It is irksome to read the occasional rant about what a health hazard sago palms are to pets, while the millions of tons of chemical fertilizers, herbicides and insecticides we put on our lawns and gardens each year present a more significant danger to our children, pets, bees, fish and wildlife.
Yes, sago palms, like a number of other plants, are poisonous when ingested. It is a non-issue that distracts from the tons of poisonous chemicals we gladly add to our lawns and gardens each year. Lawn and garden cure-alls contain ingredients that are toxic by inhalation, ingestion and skin contact. Simply mixing concentrates exposes us to fumes from their active ingredients.
Pesticides and weed killers don’t remain where they are applied. It is easy for adults, children and pets to track them into the home where their toxins show up in carpets and on other surfaces. Dogs not only eat soil and grass but lick the lawn chemicals they carry inside on their paws and coats.
Products applied to the lawn drift with the wind. The particles easily make their way into our houses and yards. Lawn and garden chemicals can be in the air and in the dust on tables and windowsills. Toxic chemicals make their way from children’s toys and hands into their mouths.
What can we do to make our yards and homes safer from toxic lawn and garden chemicals? Learn to practice IPM, integrated pest management. Use less and fewer toxic chemical products.
IPM can be defined as using the least toxic solutions to manage insects, fungi, bacteria, viruses, weeds and even wildlife pests. It integrates biological, cultural and chemical controls to manage pest problems and thereby minimize risk to people and impact on the environment. Chemical measures are used only when less toxic methods have failed to keep pests below damaging levels.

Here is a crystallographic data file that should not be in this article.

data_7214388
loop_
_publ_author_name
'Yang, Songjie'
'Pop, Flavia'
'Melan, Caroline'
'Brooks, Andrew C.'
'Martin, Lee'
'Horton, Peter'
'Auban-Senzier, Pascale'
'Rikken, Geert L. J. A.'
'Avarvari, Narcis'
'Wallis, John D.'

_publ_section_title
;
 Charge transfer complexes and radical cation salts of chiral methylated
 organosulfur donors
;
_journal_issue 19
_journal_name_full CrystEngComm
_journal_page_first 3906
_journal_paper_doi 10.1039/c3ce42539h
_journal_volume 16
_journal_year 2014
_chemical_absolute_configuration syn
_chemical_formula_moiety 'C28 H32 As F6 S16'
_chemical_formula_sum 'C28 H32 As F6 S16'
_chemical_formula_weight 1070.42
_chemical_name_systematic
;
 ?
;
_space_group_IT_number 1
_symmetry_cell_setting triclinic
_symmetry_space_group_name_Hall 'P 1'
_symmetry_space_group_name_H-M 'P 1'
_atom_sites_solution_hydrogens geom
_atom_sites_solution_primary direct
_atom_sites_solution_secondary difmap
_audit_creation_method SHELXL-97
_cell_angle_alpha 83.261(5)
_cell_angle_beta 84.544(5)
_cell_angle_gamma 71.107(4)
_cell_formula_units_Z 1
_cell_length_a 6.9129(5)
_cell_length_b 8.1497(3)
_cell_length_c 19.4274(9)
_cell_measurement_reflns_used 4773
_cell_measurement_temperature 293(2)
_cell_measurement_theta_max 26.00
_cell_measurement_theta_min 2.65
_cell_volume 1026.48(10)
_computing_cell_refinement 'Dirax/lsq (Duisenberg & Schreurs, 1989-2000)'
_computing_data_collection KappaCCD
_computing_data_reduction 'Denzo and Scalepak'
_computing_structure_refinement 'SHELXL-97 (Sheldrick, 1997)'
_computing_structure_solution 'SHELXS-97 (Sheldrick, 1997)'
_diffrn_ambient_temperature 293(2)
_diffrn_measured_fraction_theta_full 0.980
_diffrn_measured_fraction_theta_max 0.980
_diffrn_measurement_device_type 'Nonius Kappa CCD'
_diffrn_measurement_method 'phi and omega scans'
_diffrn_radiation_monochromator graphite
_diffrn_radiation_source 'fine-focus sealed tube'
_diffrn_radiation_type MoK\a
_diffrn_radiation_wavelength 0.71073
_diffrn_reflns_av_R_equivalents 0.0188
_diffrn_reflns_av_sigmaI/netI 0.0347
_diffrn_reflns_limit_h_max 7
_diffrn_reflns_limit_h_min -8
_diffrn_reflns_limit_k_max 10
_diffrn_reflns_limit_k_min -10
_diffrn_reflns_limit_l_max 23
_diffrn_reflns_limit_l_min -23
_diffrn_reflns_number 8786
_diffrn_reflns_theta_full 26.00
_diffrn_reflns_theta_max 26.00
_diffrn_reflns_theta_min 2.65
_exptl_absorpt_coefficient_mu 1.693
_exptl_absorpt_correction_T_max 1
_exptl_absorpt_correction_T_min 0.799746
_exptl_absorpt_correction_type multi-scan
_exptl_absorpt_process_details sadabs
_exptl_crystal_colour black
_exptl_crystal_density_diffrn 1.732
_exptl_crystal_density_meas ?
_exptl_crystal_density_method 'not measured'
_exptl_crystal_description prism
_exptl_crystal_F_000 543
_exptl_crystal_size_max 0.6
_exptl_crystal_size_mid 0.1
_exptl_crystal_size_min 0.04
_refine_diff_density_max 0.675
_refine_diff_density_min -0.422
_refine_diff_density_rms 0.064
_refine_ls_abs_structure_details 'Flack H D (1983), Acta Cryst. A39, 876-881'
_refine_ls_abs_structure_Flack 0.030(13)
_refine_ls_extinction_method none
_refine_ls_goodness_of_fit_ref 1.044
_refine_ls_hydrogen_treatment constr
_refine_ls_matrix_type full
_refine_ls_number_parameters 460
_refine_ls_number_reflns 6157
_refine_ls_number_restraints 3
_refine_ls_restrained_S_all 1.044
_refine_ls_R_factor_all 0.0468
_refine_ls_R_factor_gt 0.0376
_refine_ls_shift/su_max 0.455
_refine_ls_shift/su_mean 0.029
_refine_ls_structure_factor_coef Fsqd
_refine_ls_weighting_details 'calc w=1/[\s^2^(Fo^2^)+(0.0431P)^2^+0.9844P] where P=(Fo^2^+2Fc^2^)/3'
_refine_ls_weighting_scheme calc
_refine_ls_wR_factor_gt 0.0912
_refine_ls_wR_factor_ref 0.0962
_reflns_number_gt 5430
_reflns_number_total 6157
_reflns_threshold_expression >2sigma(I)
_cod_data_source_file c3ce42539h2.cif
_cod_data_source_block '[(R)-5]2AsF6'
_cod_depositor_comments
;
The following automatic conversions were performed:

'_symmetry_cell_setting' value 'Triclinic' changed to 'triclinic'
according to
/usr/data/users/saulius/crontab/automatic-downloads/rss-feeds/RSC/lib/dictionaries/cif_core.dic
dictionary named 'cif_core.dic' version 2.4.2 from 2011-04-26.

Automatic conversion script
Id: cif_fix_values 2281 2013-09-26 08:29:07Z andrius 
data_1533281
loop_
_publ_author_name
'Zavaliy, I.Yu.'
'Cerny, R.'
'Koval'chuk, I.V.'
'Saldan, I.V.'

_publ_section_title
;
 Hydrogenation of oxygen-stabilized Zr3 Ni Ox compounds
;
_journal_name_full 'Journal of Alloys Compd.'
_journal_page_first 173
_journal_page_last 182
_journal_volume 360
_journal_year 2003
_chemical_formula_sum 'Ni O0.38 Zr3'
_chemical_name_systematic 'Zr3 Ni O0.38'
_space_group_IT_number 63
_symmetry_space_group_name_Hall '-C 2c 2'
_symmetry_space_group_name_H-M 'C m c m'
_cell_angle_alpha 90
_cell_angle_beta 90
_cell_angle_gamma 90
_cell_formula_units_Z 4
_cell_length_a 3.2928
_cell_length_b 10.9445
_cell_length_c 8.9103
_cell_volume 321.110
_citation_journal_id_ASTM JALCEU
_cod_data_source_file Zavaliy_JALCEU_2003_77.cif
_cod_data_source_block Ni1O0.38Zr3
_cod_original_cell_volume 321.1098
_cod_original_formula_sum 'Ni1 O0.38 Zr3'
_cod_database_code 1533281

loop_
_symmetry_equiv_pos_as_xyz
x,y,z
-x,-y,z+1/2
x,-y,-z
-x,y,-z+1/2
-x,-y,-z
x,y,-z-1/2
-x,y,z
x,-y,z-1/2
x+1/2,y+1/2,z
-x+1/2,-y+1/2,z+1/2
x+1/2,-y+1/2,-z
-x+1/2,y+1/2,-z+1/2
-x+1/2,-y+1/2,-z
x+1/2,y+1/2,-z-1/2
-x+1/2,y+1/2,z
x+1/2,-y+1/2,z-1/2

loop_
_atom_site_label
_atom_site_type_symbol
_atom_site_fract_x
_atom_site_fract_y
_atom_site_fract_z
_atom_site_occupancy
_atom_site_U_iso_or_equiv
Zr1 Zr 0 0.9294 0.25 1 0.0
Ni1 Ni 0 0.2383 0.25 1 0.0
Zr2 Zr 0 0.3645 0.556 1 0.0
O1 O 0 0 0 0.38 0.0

For detailed information about Integrated Pest Management, google Clemson hgic 1722 Balancing Nature within Your Landscape and hgic 2755 Integrated Pest Management (IPM).
You can start practicing IPM almost immediately. Get started controlling next year’s garden pests with good garden sanitation this season.
Use pre-emergent on your grass this fall to manage winter weeds. Your warm season turf needs no winterizer, fertilizer or weed and feed.
Pre-emergent herbicide is used prior to weed germination. It is good for annual grassy weeds, especially crabgrass, which is why pre-emergent is sometimes called crab grass killer. To control winter annuals, apply pre-emergent when nighttime lows reach 55 – 60 degrees for four consecutive days. On average this occurs Sept. 15 through- Oct. 1 in the coastal and central South Carolina. Pre-emergent products are usually effective for six to 12 weeks. To continue control throughout the season, apply pre-emergent again nine weeks after the first application.
There is little need to fertilize in the fall. Ornamentals s are either dormant or growing very slowly. This is a good time, however, to feed your soil with compost. Your soil and plants will benefit. Fall is also an excellent time to have your soil tested. The analysis will let you know how much of what fertilizers to add to your soil and when to do it. For information on soil testing, google Clemson hgic 1652 Soil Testing.
Non-specific insecticides can be counterproductive because they kill all the insects in their path, and that includes the beneficial insects that prey on harmful ones. These insecticides also kill and injure the pollinators which we so badly need in our gardens and fields. In addition, the chemicals are deadly to the beneficial microorganisms essential for soil health.
There are less damaging options for pest control. Use biological based insecticides like Bt (Bacillus thuringiensis) and Spinosad. Use insecticidal soap and horticultural oil instead of chemical products. Use sulfur based products to control fungicidal disease. To learn more about less toxic pesticides google Clemson hgic 2770 Less Toxic Pesticides and hgic 2771 Insecticidal Soaps for Garden Pest Control.
Manufacturers indicate toxicity level on package labels. Buy a product with a CAUTION signal word instead of one marked WARNING or DANGER.
Reach Debbie Menchek, a Clemson Master Gardener, at firstname.lastname@example.org.